How much wrecks, DUIs, and low credit scores are driving up auto insurance costs

Pamela Moore | iStock | Getty Images Plus

Ah, the joys of the open road and carefree driving until something happens that costs even more.

There are events – that is, accidents, arrests for driving under the influence, loss of coverage – that can drive up the cost of your car insurance. At what time? This will depend on a variety of factors including where you live and the violation or circumstances in which the premium increases.

“Drivers in certain parts of the country pay significantly more for their auto insurance, especially after certain life events,” said Stephen Kates, a certified financial planner, an insurance analyst at Bankrate.

More from Personal Finance:
This is what travel could look like after a pandemic
How much do you have to earn to be able to afford a house?
Tax refund fraud is aimed at students and employees

Auto insurance generally consumes a small fraction of a person’s budget: an average of 2.4%, according to a report from Bankrate. Part of this will depend on the car you drive, your coverage, as well as your driving history – and even your creditworthiness.

The average annual premium paid by drivers is $ 1,674, although this can vary widely from state to state, research shows. For example, the average in Maine is $ 965 and Louisiana is $ 2,724. And even within states there can be big differences.

How much things like accidents and other incidents can add to premiums is the most expensive event, according to Bankrate, of adding a teenage driver to your policy. The average additional cost is $ 1,662.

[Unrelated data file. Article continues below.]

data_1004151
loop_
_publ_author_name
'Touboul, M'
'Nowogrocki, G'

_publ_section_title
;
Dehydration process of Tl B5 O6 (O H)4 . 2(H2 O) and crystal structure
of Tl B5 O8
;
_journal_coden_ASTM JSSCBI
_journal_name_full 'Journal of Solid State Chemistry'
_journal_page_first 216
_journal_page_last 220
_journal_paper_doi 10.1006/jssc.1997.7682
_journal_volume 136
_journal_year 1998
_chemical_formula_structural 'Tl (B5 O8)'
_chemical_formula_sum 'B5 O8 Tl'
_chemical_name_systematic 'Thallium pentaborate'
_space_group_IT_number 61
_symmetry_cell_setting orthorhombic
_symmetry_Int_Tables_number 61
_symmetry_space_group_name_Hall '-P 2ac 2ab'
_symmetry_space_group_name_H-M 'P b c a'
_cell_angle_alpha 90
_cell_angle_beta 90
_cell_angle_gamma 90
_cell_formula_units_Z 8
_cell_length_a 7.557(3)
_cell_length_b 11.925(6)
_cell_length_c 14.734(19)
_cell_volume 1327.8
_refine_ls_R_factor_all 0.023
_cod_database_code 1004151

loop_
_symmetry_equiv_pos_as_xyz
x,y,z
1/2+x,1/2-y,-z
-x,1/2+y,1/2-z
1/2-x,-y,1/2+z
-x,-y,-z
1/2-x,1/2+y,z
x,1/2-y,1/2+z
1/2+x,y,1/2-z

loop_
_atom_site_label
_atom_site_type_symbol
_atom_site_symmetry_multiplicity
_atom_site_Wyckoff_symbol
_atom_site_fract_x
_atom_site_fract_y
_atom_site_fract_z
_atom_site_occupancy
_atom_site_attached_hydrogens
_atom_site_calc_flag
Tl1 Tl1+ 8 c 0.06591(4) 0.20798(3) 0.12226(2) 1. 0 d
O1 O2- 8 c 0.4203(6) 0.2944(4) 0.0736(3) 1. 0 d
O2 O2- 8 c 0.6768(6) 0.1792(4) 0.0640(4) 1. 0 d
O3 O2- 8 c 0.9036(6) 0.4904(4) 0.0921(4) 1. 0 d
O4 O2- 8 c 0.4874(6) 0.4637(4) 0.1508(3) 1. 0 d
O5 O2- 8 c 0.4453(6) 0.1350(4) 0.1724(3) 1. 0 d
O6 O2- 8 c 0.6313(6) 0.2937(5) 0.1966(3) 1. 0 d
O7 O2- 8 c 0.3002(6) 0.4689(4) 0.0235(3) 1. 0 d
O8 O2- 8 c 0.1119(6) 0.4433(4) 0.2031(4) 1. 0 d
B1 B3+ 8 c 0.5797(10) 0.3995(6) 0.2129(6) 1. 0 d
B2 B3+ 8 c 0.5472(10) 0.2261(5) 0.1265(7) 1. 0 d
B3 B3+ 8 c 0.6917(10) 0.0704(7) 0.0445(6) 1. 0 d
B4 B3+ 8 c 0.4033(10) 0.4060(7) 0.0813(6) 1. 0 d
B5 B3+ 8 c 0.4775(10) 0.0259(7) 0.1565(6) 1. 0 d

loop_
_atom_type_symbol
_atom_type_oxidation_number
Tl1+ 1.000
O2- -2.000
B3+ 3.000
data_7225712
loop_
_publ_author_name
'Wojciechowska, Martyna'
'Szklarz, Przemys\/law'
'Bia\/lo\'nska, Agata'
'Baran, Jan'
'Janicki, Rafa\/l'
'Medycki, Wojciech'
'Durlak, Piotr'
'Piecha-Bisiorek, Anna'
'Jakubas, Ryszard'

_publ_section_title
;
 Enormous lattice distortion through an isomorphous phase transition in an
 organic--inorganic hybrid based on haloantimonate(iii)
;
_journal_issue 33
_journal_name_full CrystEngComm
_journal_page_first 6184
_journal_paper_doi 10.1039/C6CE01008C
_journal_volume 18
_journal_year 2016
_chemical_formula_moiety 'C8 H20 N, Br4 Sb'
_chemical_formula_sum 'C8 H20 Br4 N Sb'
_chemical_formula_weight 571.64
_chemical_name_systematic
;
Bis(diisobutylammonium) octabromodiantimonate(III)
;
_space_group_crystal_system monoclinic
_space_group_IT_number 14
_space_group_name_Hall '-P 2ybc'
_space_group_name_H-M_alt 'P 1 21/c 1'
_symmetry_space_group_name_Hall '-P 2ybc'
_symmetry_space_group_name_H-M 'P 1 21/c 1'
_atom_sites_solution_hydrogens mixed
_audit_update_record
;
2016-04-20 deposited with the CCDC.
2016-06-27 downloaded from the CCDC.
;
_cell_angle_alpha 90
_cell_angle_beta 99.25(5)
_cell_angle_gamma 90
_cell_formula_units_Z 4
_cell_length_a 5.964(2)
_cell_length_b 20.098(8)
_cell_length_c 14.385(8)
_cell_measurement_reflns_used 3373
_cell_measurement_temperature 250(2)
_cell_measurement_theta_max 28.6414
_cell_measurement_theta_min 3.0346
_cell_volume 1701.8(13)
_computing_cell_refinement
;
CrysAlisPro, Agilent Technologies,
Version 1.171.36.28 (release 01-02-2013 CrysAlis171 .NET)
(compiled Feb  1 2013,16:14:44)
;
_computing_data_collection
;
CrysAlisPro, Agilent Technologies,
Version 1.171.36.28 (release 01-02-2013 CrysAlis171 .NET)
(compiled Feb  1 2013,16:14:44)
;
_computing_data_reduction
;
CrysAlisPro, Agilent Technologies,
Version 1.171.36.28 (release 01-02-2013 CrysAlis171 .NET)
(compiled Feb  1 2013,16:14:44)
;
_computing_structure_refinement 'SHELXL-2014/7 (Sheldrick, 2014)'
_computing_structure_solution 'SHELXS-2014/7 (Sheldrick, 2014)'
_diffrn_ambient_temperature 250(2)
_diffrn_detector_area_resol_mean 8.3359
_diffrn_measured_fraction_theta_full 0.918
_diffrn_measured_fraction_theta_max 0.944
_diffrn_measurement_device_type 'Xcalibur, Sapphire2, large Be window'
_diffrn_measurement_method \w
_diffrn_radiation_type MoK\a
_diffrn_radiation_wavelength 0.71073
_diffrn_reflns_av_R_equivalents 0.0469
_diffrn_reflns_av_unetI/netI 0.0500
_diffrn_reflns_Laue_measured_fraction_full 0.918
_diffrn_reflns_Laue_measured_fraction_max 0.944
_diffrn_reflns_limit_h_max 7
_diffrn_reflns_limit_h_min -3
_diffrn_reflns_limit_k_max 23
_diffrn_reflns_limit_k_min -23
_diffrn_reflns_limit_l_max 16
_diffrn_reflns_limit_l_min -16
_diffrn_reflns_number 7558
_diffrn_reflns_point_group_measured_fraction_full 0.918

When the premiums go up *

life event Additional costs Annual premium
Significant decline in creditworthiness $ 1,351 $ 3,025
Received a ticket $ 355 $ 2,029
In a car accident $ 731 $ 2,405
Termination of auto insurance coverage $ 187 $ 1,861
Convicted of a DUI $ 1,662 $ 3,336
Insured a young driver $ 1,883 $ 3,557
Source: Bankrate.com

Receiving just one ticket increases your annual premium by an average of $ 355. And that’s on top of the fine that comes with such a violation – that can be several hundred dollars, depending on how fast you’re driving and what laws apply in the jurisdiction where you’re being run over. Even if you let your auto insurance expire, you can make an average of $ 187 a year.

In general, the better your credit rating – which is usually between 300 and 850 – the cheaper an insurance rate is. The average annual premium for someone with excellent credit (a score of 800 or higher) is $ 1,487, according to the study. For those with bad credit scores – below 580 – the average is $ 3,026.

Comments are closed.